The events of Sept. 11 have heightened security concerns everywhere, including recreation centers

A succession of government warnings in the months following Sept. 11 regarding possible terrorist attacks on American soil has sown fear and uncertainty into the psyches of people everywhere. In order to reassure the public of their efforts to prevent the worst from happening, federal and state facilities - airports, banks, courthouses and law-enforcement centers among them - have been quick to upgrade their security measures, through the addition of National Guardsmen, bomb-sniffing dogs and personal searches, as well as metal detectors and scanners. To a lesser degree, many municipal buildings have followed suit.

But while much attention has been given to the places Americans conduct business, in many cities, little - if any - regard has been shown for the places where they visit, relax and recreate.

"Sept. 11 happened and I think every community sort of looked around and asked, 'What's our exposure?' " says Keith Hayes, a principal at Denver-based Barker Rinker Seacat Architecture. "That's not to say that most facilities don't already have measures in place and that they're not being vigilant about their susceptibility to certain dangers. But we're trying to make recreation centers bright and inviting, and security usually conveys a feeling of darkness and impenetrability."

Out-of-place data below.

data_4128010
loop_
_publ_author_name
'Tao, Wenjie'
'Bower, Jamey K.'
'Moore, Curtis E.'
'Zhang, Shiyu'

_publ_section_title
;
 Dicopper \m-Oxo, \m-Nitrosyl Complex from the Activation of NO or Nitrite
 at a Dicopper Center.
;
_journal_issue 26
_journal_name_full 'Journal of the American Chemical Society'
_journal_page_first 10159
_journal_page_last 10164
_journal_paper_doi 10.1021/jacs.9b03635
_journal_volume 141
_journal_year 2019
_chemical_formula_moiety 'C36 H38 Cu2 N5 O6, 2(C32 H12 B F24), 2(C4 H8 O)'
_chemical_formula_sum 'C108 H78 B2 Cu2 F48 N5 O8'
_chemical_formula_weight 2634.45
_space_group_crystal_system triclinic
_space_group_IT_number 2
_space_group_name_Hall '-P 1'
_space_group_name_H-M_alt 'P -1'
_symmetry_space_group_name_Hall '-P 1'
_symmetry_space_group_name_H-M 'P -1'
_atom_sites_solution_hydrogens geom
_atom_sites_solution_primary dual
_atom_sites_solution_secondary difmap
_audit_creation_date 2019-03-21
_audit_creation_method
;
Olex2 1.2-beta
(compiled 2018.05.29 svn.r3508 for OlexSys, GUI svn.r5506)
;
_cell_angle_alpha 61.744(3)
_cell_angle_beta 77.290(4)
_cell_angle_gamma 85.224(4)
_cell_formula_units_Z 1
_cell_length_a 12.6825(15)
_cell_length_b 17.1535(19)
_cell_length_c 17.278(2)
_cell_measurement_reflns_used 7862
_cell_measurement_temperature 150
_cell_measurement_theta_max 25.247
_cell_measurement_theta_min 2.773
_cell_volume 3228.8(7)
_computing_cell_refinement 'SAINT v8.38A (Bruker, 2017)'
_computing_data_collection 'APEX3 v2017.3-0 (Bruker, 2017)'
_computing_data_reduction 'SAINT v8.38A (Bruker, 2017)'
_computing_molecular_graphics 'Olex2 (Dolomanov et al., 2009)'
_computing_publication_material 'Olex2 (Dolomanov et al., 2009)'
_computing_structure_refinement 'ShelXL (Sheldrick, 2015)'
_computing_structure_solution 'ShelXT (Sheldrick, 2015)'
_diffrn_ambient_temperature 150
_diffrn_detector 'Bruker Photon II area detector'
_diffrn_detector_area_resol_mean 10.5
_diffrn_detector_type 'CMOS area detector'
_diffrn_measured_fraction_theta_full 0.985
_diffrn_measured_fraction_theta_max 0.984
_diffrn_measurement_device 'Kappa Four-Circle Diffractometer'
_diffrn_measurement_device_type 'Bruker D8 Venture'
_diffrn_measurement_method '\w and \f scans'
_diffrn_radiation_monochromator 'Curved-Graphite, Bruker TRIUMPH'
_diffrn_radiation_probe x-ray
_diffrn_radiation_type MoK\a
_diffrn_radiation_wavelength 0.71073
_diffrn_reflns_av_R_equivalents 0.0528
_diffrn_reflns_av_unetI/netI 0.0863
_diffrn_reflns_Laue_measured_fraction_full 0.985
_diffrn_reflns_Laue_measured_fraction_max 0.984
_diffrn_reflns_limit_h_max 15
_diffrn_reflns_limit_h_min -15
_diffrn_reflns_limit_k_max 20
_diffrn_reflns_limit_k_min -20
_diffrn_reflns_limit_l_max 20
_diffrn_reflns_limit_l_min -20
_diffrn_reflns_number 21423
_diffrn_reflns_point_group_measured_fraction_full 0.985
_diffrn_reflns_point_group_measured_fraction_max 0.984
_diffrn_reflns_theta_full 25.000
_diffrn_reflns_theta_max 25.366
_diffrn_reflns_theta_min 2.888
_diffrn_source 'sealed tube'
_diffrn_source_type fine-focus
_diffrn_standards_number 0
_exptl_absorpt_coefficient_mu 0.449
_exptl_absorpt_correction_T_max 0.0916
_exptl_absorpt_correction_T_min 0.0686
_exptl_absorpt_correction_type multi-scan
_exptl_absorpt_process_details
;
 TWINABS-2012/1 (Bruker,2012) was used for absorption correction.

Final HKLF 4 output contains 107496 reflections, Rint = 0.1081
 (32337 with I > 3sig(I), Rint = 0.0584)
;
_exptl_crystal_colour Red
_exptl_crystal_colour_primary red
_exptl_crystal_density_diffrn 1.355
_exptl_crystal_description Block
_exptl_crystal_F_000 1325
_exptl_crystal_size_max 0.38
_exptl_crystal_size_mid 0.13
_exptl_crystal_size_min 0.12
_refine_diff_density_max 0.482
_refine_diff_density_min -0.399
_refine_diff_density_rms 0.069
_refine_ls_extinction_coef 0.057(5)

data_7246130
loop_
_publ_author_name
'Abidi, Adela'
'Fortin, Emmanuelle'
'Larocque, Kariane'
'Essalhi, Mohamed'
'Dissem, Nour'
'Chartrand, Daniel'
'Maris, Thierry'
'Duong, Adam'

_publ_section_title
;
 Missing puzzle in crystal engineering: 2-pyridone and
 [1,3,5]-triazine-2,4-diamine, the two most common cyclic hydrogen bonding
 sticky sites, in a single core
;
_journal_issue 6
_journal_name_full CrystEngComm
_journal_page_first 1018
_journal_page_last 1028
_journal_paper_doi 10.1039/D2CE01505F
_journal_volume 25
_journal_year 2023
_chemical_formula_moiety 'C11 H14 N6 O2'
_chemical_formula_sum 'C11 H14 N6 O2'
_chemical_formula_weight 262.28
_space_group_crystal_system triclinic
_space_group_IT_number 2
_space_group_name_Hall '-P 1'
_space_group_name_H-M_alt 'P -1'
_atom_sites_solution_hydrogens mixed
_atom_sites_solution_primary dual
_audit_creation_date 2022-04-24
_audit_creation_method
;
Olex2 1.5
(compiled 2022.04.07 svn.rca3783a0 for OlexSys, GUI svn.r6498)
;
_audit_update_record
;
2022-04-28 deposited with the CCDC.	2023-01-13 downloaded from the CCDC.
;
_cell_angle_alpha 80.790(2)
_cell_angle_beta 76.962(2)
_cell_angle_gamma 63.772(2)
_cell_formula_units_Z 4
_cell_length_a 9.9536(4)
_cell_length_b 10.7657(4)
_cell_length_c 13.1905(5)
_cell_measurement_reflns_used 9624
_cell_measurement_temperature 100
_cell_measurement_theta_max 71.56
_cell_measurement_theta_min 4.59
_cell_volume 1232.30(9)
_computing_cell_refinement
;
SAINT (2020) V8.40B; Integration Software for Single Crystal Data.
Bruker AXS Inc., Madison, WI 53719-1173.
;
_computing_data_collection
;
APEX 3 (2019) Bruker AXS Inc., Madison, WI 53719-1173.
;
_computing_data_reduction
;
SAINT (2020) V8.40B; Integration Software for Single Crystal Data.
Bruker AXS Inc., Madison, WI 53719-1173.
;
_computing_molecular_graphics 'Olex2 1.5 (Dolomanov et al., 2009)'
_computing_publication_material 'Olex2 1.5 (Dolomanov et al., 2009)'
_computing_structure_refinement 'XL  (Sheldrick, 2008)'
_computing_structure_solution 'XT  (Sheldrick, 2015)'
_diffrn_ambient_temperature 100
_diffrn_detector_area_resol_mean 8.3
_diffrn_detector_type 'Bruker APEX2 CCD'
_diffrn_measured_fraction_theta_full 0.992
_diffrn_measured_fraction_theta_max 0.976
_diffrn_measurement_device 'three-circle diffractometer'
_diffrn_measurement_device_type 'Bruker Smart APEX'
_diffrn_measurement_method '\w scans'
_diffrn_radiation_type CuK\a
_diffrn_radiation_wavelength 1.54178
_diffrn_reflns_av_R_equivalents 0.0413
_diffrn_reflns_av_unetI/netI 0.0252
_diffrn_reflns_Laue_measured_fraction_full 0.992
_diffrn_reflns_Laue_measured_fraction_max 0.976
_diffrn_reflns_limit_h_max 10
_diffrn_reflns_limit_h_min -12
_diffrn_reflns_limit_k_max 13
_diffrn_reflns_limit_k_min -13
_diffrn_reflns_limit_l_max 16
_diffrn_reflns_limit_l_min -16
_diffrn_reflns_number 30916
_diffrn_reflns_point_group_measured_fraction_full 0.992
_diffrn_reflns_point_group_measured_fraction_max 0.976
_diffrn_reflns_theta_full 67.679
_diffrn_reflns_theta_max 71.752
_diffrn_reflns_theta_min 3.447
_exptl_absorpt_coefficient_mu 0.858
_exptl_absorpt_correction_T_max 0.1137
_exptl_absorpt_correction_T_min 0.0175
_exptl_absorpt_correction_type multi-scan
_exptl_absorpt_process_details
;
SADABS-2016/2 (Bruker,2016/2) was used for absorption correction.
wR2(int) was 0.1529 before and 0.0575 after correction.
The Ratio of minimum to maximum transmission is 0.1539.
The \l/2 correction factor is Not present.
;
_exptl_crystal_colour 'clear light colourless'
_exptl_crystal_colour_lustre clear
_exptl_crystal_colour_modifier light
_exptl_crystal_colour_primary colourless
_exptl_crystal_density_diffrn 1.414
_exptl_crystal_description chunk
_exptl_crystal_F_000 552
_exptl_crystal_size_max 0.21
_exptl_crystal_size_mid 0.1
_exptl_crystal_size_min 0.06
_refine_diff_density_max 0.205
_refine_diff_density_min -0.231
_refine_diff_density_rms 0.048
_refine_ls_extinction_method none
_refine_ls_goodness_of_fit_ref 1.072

By design, many elements of recreation centers - and for that matter, most public gathering places, including community centers, water parks and college student centers - directly contrast those found in more utilitarian public buildings, such as courthouses and city halls. Wide, open lobbies and hallways, colorful interior finishes and extensive glazing are common features that make users of recreation centers feel welcome. While completely doing away with the personal touches that draw customers certainly sounds like an extreme measure, some say that it's time operators undertake a serious assessment of their facilities and determine how to best provide both a high level of service and security.

"The success of public recreation facilities is based on the fact that they are facilities people feel safe and comfortable using," says Ken Ballard of Ballard*King & Associates, a recreation facility planning and operations consulting firm based in Highlands Ranch, Colo. "As soon as that perception goes away, whether it's because of terrorism or anything else, you're going to lose the edge and people are simply going to say, 'That may be a great facility, but I don't feel comfortable going there anymore.' It doesn't have to be based on reality; it's the perception. That's what terrorism is all about: it's the fear that you could be next."

How do recreation facility operators maintain the perception of safety without sacrificing a facility's community appeal. Hayes says, surprisingly enough, it all starts with the staff. "If, when I walk in and whether they know me or not, they reach out and shake my hand or say, 'Hi, how are you. How can I help you?', that center's going to be a safe center."